As one new tablet PC announcement after another surfaces these days, you may be asking yourself, "What does a tablet give me that I don't already get out of my computer or smartphone?"
At first, I didn't see why I would need a tablet. But after observing quite a few PCWorld editors using them around the office, I relented and picked up an iPad last summer. Initially I had purchased the device to browse my massive library of digital comic books, but soon I found it useful for other, more-practical tasks. I started taking the iPad to meetings and using it to do quick Web searches, and it became my preferred way to read and respond to e-mail.
With the Motorola Xoom and other Honeycomb-powered tablets in the works, and with HP announcing its WebOS-based TouchPad, consumers will have a much bigger pool of devices to choose from. Although a tablet may not totally replace your PC anytime soon, using one has its benefits. Here are my top five.
Next to ordinary computers, tablets by design are comparatively lightweight and relatively easy to carry around. Many of them may still be too heavy to hold in one hand, but they're great in your lap or on a surface. Reaching for a tablet to browse the Web during TV commercials is much easier than getting up, going to your desk, and booting up your computer. Even laptops, which are supposed to be mobile devices, can take a while to start, and they often get uncomfortably hot after a short period of use.
As for using a smartphone, you do have easy access and instant-on, but it's nice to be able to view an entire Web page as opposed to the mobile site or an oddly rendered version on a smartphone's much smaller screen. Plus, there's something about being able to hold a Web page more naturally in your hand, as opposed to staring at it on a laptop screen or monitor. It makes you feel like the future is here.
I don't expect anyone to type out a proposal using a tablet's virtual keyboard. However, a tablet in the workplace can be quite helpful for handling basic tasks, like checking e-mail or managing schedules. Here at work, I use a stand to hold my iPad up next to my monitor so that I can use it as a second screen. I leave the Mail app open, which lets me quickly see if I have new messages. For meetings you can jot down notes and download any relevant documents you may need to reference, into the tablet. That way, you won't have to shuffle through a pile of papers searching for a specific chart or diagram.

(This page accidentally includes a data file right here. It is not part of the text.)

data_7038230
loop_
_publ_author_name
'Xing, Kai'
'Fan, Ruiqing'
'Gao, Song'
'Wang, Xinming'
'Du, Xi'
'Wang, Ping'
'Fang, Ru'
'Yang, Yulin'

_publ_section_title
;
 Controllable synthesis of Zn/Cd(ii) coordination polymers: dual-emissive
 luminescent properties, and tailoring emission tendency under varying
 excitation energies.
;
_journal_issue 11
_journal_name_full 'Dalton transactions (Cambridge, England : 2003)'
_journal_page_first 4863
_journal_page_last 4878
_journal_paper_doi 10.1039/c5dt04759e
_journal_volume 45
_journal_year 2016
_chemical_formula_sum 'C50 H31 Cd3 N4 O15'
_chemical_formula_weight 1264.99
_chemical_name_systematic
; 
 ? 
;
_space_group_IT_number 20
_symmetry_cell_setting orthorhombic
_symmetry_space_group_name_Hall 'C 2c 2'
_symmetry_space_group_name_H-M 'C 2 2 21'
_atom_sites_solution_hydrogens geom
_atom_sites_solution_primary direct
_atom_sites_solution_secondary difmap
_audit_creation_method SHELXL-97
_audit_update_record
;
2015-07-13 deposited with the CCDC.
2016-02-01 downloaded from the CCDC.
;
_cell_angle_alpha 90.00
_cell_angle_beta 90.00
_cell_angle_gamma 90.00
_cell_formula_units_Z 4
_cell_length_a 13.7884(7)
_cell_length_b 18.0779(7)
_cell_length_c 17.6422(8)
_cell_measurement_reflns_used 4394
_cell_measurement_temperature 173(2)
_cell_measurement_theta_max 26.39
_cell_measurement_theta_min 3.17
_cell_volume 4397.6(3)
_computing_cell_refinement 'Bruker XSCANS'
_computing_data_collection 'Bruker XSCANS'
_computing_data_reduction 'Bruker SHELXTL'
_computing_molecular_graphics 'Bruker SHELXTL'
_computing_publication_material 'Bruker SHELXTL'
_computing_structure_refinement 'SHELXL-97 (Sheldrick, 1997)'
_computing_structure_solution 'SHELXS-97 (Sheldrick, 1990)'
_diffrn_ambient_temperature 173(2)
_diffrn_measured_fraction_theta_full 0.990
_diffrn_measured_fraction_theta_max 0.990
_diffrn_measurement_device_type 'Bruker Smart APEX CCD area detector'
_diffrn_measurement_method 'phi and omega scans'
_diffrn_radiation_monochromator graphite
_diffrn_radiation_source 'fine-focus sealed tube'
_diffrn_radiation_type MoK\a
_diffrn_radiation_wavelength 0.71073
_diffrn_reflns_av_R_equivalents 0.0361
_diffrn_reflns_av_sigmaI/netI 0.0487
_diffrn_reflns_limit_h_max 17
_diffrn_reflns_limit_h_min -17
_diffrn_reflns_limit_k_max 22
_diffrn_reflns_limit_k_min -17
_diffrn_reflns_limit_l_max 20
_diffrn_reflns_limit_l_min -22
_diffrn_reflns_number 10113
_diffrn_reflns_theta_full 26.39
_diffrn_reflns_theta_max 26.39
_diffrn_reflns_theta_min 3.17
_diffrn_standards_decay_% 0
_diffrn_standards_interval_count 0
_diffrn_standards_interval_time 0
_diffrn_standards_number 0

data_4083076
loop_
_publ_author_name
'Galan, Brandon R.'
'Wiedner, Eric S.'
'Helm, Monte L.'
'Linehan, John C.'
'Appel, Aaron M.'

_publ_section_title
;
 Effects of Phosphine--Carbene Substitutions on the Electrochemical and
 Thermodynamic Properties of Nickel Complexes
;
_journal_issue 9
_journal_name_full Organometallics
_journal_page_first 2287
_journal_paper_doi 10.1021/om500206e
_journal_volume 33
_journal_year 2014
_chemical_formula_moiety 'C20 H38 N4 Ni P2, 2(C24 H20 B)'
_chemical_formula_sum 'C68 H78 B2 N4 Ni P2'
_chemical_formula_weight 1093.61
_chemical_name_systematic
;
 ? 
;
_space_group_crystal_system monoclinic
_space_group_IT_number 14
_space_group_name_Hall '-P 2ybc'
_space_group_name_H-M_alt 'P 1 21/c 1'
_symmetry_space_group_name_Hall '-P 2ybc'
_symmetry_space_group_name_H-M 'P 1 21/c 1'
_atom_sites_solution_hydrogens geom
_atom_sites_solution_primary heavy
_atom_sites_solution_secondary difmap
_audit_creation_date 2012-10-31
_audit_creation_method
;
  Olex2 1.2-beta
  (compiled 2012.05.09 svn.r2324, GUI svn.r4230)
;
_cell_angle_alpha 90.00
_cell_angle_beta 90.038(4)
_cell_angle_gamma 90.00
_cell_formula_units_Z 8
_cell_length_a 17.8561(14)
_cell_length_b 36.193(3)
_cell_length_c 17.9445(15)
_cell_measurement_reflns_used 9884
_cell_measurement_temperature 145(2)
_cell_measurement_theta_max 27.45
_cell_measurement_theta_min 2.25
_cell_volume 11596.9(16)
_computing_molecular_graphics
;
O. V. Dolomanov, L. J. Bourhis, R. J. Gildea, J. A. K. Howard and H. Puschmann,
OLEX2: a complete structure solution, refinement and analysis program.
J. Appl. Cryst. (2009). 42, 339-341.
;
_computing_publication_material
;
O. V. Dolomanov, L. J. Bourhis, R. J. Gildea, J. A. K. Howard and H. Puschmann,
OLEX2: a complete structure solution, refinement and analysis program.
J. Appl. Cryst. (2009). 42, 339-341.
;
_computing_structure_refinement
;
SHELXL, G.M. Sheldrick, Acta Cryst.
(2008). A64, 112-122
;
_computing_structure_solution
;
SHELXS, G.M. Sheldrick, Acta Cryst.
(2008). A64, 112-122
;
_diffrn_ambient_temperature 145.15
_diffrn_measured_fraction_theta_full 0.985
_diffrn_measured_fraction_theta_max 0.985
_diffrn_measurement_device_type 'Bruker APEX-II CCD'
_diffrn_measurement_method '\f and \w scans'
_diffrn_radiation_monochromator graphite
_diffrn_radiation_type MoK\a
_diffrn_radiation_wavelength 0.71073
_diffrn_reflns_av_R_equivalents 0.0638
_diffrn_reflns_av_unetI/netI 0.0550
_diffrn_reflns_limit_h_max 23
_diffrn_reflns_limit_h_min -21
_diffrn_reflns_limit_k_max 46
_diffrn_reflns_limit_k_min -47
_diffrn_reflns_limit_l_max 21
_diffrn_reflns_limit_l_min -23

Students may also find the iPad useful, particularly if you have to carry several books on a day-to-day basis. If those books are offered digitally, you may save some money (and possibly your back) just by packing them into a tablet that also can double as a laptop.
Tablets are great for entertainment. Since a tablet is basically just a large screen, it's a stellar device for watching movies and TV shows. When you're trying to watch an epic movie like Inception, a 3.5-inch screen just doesn't cut it. With services such as Netflix and Hulu Plus, you don't even have to fill your tablet's internal memory with video files; instead, you can stream entire libraries of material directly to your device.
You can also find games to add to your fun. I think I've sunk more hours into Angry Birds than I have into any other game I currently own. Having touch-based controls on a tablet forces developers to get creative, leading to truly unusual gaming.
Games are not the only thing you can download into your tablet. One of the beautiful things about tablets is that most of them -- the ones worth the money you've paid, at least -- have some sort of marketplace where you can purchase additional apps to give your device a whole new level of functionality. Love to read the news and stay on top of current events? Download a few news apps. Love to tweet and spend all day on Facebook? Grab some social networking apps to stay in contact with friends.
Although it's true that you can customize your computer as well, installing apps on a tablet is a much cleaner and simpler process. You don't have to deal with product keys or registration codes, and most apps download and install in seconds. Tablets also are a good tool for road warriors who need the functionality that their phone lacks but who don't want the size and weight of a laptop or netbook to slow them down.
One of the reasons I prefer carrying around a tablet as opposed to a laptop is the superior battery life you get from a tablet. My laptop can go for only about 2.5 hours before I have to plug it in, whereas I can get almost a full day's use out of a Samsung Galaxy Tab or an iPad. Even my HTC Droid Incredible smartphone needs to be plugged in at least twice a day, more if I've been browsing the Web with it. Having to carry a charger as well as a laptop (not to mention trying to find an available electrical socket) gets to be inconvenient.